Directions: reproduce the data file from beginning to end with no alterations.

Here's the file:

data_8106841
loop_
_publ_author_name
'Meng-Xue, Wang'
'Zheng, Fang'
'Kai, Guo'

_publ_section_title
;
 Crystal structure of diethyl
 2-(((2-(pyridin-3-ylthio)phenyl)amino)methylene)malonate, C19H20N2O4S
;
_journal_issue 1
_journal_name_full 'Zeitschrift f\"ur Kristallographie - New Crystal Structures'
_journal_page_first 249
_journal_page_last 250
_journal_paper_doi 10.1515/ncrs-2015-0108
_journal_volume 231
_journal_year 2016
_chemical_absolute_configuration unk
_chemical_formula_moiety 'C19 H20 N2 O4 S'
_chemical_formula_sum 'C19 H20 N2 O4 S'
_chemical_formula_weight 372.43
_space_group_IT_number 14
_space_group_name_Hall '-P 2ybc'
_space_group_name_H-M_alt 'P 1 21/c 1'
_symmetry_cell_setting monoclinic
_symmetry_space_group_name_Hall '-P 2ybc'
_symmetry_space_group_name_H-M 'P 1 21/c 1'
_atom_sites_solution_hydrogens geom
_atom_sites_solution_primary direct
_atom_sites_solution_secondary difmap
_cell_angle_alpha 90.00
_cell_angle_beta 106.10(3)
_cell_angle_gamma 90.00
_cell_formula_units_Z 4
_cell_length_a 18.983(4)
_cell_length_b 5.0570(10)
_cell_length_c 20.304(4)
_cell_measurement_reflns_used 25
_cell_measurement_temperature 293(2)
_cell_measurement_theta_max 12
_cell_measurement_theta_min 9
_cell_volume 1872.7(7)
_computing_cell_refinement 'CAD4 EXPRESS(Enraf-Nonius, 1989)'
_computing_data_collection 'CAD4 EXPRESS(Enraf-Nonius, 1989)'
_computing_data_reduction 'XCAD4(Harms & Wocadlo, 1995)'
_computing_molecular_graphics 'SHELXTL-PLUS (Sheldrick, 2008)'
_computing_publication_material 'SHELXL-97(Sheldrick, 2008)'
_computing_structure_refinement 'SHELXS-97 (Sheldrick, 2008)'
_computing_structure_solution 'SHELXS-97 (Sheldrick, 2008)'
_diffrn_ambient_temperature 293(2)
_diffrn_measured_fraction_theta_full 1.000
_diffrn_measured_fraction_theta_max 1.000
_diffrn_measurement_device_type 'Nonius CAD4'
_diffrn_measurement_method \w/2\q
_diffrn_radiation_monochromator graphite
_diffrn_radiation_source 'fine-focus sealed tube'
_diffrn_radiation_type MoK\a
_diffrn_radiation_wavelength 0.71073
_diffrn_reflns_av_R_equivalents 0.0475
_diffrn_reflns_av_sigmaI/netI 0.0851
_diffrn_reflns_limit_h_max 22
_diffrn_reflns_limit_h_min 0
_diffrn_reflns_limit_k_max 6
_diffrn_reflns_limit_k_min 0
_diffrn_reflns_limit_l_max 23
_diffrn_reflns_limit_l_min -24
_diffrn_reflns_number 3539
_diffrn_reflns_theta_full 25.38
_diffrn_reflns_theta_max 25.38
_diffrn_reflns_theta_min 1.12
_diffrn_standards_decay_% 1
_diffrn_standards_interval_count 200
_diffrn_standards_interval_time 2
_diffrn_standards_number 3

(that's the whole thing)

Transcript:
data_8106841
loop_
_publ_author_name
'Meng-Xue, Wang'
'Zheng, Fang'
'Kai, Guo'

_publ_section_title
;
 Crystal structure of diethyl
 2-(((2-(pyridin-3-ylthio)phenyl)amino)methylene)malonate, C19H20N2O4S
;
_journal_issue 1
_journal_name_full 'Zeitschrift f\"ur Kristallographie - New Crystal Structures'
_journal_page_first 249
_journal_page_last 250
_journal_paper_doi 10.1515/ncrs-2015-0108
_journal_volume 231
_journal_year 2016
_chemical_absolute_configuration unk
_chemical_formula_moiety 'C19 H20 N2 O4 S'
_chemical_formula_sum 'C19 H20 N2 O4 S'
_chemical_formula_weight 372.43
_space_group_IT_number 14
_space_group_name_Hall '-P 2ybc'
_space_group_name_H-M_alt 'P 1 21/c 1'
_symmetry_cell_setting monoclinic
_symmetry_space_group_name_Hall '-P 2ybc'
_symmetry_space_group_name_H-M 'P 1 21/c 1'
_atom_sites_solution_hydrogens geom
_atom_sites_solution_primary direct
_atom_sites_solution_secondary difmap
_cell_angle_alpha 90.00
_cell_angle_beta 106.10(3)
_cell_angle_gamma 90.00
_cell_formula_units_Z 4
_cell_length_a 18.983(4)
_cell_length_b 5.0570(10)
_cell_length_c 20.304(4)
_cell_measurement_reflns_used 25
_cell_measurement_temperature 293(2)
_cell_measurement_theta_max 12
_cell_measurement_theta_min 9
_cell_volume 1872.7(7)
_computing_cell_refinement 'CAD4 EXPRESS(Enraf-Nonius, 1989)'
_computing_data_collection 'CAD4 EXPRESS(Enraf-Nonius, 1989)'
_computing_data_reduction 'XCAD4(Harms & Wocadlo, 1995)'
_computing_molecular_graphics 'SHELXTL-PLUS (Sheldrick, 2008)'
_computing_publication_material 'SHELXL-97(Sheldrick, 2008)'
_computing_structure_refinement 'SHELXS-97 (Sheldrick, 2008)'
_computing_structure_solution 'SHELXS-97 (Sheldrick, 2008)'
_diffrn_ambient_temperature 293(2)
_diffrn_measured_fraction_theta_full 1.000
_diffrn_measured_fraction_theta_max 1.000
_diffrn_measurement_device_type 'Nonius CAD4'
_diffrn_measurement_method \w/2\q
_diffrn_radiation_monochromator graphite
_diffrn_radiation_source 'fine-focus sealed tube'
_diffrn_radiation_type MoK\a
_diffrn_radiation_wavelength 0.71073
_diffrn_reflns_av_R_equivalents 0.0475
_diffrn_reflns_av_sigmaI/netI 0.0851
_diffrn_reflns_limit_h_max 22
_diffrn_reflns_limit_h_min 0
_diffrn_reflns_limit_k_max 6
_diffrn_reflns_limit_k_min 0
_diffrn_reflns_limit_l_max 23
_diffrn_reflns_limit_l_min -24
_diffrn_reflns_number 3539
_diffrn_reflns_theta_full 25.38
_diffrn_reflns_theta_max 25.38
_diffrn_reflns_theta_min 1.12
_diffrn_standards_decay_% 1
_diffrn_standards_interval_count 200
_diffrn_standards_interval_time 2
_diffrn_standards_number 3